I am back from the summer school organised by members of the EU Network in Dundee, Scotland.
As was the case last year, these summer schools consist of a mixture of lectures given by senior researchers about general topics of cancer modelling and short contributed talks given by the younger (and not so younger) researchers about our specific research.
This year mean topic seemed to be radiotherapy. Radiotherapy works on the principle that tumour cells have a faulty DNA repair mechanism compared with healthy cells. Using radiation it is possible to produce breaks on the DNA which might incapacitate the cell. The trick is in how much and how often. Even if the right amount of radiation is used, too many doses might not allow healthy cells to repair the damage and thus destroy the tissue. Too few doses and then the therapy would be useless.
Now, there are mathematical models (starting with the Linear Quadratic Model) that can predict, given some information about the tissue, what is the best radiation and dosage for a patient. Apart from mathematics we had the luck to have some physicians in the audience. Is always refreshing, coming from the theoretical side, to listen to their point of view. Is also shocking (but necessary if we theoreticians want to understand what is at stake) to see images of patients with breast cancer. Some times, watching our colourful simulations on the screen, it is too easy to forget that Cancer is a disease that kills many people, and not in a particularly painless way.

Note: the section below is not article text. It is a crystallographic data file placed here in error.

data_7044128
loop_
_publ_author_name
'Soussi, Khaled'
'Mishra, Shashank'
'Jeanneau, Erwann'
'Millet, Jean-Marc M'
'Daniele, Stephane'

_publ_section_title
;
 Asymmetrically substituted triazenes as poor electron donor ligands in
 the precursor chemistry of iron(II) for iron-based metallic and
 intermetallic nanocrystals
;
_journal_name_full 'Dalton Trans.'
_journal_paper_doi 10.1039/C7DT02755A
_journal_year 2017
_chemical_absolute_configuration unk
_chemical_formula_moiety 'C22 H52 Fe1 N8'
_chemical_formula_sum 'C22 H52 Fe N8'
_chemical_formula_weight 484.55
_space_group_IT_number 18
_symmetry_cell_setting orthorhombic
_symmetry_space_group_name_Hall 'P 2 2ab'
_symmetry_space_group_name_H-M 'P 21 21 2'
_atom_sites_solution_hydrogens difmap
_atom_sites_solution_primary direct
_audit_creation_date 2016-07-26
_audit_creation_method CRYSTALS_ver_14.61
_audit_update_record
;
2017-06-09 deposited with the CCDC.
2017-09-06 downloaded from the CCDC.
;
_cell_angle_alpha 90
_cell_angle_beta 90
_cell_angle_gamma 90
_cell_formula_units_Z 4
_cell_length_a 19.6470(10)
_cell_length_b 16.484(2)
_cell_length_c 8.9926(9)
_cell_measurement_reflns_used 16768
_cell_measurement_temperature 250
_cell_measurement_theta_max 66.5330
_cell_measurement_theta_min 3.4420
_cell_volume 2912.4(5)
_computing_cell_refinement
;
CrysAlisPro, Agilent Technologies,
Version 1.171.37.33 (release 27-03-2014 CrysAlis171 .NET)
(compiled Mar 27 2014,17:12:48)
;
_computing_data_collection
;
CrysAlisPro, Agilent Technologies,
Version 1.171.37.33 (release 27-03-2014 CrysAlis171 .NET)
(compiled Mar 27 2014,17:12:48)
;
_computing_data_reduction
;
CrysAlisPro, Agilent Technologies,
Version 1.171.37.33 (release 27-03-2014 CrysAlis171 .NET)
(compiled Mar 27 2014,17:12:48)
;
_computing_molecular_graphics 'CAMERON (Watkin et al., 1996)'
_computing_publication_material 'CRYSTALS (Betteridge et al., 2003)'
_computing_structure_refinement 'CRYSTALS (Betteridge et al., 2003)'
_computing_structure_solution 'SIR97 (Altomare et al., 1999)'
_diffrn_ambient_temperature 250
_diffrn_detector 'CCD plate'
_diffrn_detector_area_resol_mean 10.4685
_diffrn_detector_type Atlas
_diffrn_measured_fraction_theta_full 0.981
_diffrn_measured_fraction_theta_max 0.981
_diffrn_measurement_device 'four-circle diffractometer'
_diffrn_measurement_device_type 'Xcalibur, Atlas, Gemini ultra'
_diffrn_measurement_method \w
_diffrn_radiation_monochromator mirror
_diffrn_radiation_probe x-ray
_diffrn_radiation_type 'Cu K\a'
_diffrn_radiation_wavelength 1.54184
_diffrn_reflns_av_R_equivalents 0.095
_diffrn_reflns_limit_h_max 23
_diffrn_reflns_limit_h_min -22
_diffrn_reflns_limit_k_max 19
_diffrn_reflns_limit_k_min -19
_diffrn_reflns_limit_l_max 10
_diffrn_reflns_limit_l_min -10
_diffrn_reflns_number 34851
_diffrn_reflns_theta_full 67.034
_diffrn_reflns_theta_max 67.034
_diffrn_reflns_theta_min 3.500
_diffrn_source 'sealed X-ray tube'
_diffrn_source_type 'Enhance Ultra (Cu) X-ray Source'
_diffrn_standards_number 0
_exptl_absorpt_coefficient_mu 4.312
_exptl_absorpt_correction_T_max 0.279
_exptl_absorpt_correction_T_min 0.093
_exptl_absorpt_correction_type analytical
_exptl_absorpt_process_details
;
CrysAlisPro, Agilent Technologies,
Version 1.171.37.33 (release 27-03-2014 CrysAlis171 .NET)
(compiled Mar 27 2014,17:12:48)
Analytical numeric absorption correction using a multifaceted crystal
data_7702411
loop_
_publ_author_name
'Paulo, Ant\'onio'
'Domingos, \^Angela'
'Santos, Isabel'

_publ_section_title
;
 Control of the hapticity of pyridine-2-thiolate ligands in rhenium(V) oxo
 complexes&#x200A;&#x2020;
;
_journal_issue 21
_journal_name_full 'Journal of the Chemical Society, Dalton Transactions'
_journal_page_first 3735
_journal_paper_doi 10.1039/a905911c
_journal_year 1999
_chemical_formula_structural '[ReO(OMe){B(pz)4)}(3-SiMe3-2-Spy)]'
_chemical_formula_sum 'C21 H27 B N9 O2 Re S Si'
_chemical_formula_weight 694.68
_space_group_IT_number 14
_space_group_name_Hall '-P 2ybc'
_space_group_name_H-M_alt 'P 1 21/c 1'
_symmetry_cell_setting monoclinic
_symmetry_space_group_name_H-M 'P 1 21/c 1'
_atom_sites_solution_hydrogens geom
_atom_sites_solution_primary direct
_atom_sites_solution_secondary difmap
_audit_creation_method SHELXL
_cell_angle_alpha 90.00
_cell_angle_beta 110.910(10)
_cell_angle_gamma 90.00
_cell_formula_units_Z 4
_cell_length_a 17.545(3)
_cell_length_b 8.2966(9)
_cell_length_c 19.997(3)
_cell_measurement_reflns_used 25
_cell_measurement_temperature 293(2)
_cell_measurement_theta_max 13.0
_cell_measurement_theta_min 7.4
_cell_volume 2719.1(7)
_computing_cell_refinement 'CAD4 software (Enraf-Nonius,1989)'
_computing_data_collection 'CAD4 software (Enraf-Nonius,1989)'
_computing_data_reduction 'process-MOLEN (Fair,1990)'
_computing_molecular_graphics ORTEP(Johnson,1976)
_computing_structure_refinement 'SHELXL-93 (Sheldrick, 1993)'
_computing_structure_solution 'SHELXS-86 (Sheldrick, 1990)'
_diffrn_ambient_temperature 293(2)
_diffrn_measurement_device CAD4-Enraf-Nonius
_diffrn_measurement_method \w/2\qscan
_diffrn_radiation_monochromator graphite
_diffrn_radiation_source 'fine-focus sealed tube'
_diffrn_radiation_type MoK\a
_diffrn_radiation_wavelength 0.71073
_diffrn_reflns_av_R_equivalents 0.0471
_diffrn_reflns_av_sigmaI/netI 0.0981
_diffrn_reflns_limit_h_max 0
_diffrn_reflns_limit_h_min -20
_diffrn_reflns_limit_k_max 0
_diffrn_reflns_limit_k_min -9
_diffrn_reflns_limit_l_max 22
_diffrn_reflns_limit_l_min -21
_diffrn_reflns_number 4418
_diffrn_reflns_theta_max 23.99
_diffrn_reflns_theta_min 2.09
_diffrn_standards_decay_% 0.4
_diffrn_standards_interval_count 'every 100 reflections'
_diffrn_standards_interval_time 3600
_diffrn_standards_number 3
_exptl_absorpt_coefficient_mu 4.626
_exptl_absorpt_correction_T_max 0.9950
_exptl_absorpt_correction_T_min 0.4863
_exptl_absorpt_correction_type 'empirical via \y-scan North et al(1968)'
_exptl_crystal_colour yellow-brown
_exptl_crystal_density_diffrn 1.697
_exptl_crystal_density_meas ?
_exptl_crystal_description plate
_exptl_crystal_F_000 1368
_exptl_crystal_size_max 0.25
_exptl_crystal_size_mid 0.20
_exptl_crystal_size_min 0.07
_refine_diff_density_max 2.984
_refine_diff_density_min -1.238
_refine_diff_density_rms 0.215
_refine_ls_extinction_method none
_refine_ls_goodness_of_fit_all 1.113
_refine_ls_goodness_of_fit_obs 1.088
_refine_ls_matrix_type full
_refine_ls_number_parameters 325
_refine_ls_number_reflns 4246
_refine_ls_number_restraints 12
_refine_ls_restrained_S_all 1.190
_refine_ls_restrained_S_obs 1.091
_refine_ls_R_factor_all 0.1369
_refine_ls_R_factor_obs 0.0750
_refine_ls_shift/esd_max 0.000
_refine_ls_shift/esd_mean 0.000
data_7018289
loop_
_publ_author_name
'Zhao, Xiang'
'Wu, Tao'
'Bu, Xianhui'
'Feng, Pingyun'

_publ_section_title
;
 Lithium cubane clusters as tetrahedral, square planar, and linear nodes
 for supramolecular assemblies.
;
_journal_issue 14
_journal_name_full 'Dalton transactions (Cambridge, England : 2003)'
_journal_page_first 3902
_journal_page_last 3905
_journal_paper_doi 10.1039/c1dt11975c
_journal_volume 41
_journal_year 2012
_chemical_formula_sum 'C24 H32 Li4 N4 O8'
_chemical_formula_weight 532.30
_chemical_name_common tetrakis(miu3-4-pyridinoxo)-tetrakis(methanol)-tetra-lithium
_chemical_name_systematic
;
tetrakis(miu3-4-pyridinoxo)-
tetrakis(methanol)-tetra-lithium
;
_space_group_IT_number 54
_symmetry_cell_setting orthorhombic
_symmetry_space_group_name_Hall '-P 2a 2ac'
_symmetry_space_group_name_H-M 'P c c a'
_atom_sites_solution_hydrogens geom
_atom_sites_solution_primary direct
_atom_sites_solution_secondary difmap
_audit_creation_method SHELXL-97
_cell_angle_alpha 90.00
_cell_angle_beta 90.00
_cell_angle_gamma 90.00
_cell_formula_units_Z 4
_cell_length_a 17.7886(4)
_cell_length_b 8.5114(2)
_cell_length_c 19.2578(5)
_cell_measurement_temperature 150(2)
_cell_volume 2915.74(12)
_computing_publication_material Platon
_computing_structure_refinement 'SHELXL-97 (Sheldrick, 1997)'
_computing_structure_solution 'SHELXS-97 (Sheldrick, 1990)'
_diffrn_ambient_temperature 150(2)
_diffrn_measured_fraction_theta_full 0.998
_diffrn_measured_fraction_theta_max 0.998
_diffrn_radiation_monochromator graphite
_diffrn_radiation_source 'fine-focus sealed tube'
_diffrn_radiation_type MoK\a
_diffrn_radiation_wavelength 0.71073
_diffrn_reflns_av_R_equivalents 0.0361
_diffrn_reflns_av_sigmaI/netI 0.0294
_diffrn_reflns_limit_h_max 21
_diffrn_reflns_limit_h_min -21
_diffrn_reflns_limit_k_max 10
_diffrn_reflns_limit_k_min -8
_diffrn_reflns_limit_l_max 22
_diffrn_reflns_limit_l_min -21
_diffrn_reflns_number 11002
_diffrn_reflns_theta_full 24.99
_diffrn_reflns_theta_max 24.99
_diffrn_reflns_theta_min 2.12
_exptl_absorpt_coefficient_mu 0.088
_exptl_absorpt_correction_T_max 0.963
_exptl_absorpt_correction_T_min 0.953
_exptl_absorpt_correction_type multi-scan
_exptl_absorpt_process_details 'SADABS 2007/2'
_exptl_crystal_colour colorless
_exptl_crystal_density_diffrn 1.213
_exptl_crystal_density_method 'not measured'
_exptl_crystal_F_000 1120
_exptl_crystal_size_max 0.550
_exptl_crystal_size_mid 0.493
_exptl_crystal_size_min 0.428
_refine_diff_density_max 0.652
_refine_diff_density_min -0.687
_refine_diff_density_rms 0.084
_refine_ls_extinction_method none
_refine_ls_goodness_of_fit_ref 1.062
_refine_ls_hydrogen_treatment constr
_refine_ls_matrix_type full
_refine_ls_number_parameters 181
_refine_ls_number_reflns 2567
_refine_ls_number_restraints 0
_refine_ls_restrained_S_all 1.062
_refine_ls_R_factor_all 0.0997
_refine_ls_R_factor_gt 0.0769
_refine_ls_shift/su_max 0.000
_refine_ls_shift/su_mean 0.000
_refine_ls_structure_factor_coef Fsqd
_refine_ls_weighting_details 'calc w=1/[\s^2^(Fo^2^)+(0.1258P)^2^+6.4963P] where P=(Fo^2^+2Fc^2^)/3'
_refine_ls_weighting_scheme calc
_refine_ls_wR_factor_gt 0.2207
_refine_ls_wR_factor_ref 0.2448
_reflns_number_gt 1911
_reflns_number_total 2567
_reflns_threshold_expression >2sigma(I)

I’m a chemistry grad. I have attended a summer school of physical chemistry and was also alarmed of the importance of physical/theoretical/mathematical/computational skills in modern research. Does one have to be theoretically robust to conduct good research or typically the theoretical part is done by cooperation with physicists, I wonder?
That’s a good question. I have always (or maybe not always but say, for some time) considered it from the other side: that is, as a theoretician how fluent should I be in the ways of the experimentalist? I guess the problem we both face is similar: one of balance and and width over depth. Some of my colleagues decide to stay on the mathematical side, taking biology only as an inspiration for their equations. Others have taken the opposite route and started taking degrees in medicine and biology so they could be both theoreticians and experimentalists. Without going as far as they did I think that we should be strong in our field but we should feel comfortable speaking and understanding theoreticians if we are experimentalists or experimentalists if we work on the theoretical side.